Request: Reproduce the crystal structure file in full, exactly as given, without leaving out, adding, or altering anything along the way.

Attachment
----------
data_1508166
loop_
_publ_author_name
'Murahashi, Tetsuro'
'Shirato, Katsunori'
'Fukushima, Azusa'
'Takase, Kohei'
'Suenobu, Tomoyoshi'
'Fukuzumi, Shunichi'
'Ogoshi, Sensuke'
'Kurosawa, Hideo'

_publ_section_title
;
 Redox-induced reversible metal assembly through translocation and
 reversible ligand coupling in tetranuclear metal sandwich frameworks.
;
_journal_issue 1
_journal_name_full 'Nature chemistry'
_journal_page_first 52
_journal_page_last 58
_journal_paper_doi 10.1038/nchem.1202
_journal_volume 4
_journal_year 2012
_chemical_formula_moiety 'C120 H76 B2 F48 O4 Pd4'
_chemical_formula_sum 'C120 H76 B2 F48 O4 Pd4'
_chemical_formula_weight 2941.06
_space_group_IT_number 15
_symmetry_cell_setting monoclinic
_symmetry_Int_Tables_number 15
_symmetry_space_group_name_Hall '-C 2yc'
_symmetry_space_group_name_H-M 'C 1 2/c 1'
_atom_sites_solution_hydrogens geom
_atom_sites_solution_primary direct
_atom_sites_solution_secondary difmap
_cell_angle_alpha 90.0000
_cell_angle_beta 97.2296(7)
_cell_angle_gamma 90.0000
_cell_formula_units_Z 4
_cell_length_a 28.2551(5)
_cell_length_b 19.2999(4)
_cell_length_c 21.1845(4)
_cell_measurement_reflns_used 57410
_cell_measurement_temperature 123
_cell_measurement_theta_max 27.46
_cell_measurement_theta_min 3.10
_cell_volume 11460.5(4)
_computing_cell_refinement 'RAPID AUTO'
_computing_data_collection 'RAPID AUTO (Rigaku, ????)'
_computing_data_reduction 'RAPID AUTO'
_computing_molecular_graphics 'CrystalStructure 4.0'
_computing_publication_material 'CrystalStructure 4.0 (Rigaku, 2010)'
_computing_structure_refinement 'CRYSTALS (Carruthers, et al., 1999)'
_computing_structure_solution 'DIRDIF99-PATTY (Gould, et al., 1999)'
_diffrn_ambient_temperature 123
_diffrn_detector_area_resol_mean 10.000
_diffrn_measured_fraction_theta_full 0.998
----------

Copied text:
data_1508166
loop_
_publ_author_name
'Murahashi, Tetsuro'
'Shirato, Katsunori'
'Fukushima, Azusa'
'Takase, Kohei'
'Suenobu, Tomoyoshi'
'Fukuzumi, Shunichi'
'Ogoshi, Sensuke'
'Kurosawa, Hideo'

_publ_section_title
;
 Redox-induced reversible metal assembly through translocation and
 reversible ligand coupling in tetranuclear metal sandwich frameworks.
;
_journal_issue 1
_journal_name_full 'Nature chemistry'
_journal_page_first 52
_journal_page_last 58
_journal_paper_doi 10.1038/nchem.1202
_journal_volume 4
_journal_year 2012
_chemical_formula_moiety 'C120 H76 B2 F48 O4 Pd4'
_chemical_formula_sum 'C120 H76 B2 F48 O4 Pd4'
_chemical_formula_weight 2941.06
_space_group_IT_number 15
_symmetry_cell_setting monoclinic
_symmetry_Int_Tables_number 15
_symmetry_space_group_name_Hall '-C 2yc'
_symmetry_space_group_name_H-M 'C 1 2/c 1'
_atom_sites_solution_hydrogens geom
_atom_sites_solution_primary direct
_atom_sites_solution_secondary difmap
_cell_angle_alpha 90.0000
_cell_angle_beta 97.2296(7)
_cell_angle_gamma 90.0000
_cell_formula_units_Z 4
_cell_length_a 28.2551(5)
_cell_length_b 19.2999(4)
_cell_length_c 21.1845(4)
_cell_measurement_reflns_used 57410
_cell_measurement_temperature 123
_cell_measurement_theta_max 27.46
_cell_measurement_theta_min 3.10
_cell_volume 11460.5(4)
_computing_cell_refinement 'RAPID AUTO'
_computing_data_collection 'RAPID AUTO (Rigaku, ????)'
_computing_data_reduction 'RAPID AUTO'
_computing_molecular_graphics 'CrystalStructure 4.0'
_computing_publication_material 'CrystalStructure 4.0 (Rigaku, 2010)'
_computing_structure_refinement 'CRYSTALS (Carruthers, et al., 1999)'
_computing_structure_solution 'DIRDIF99-PATTY (Gould, et al., 1999)'
_diffrn_ambient_temperature 123
_diffrn_detector_area_resol_mean 10.000
_diffrn_measured_fraction_theta_full 0.998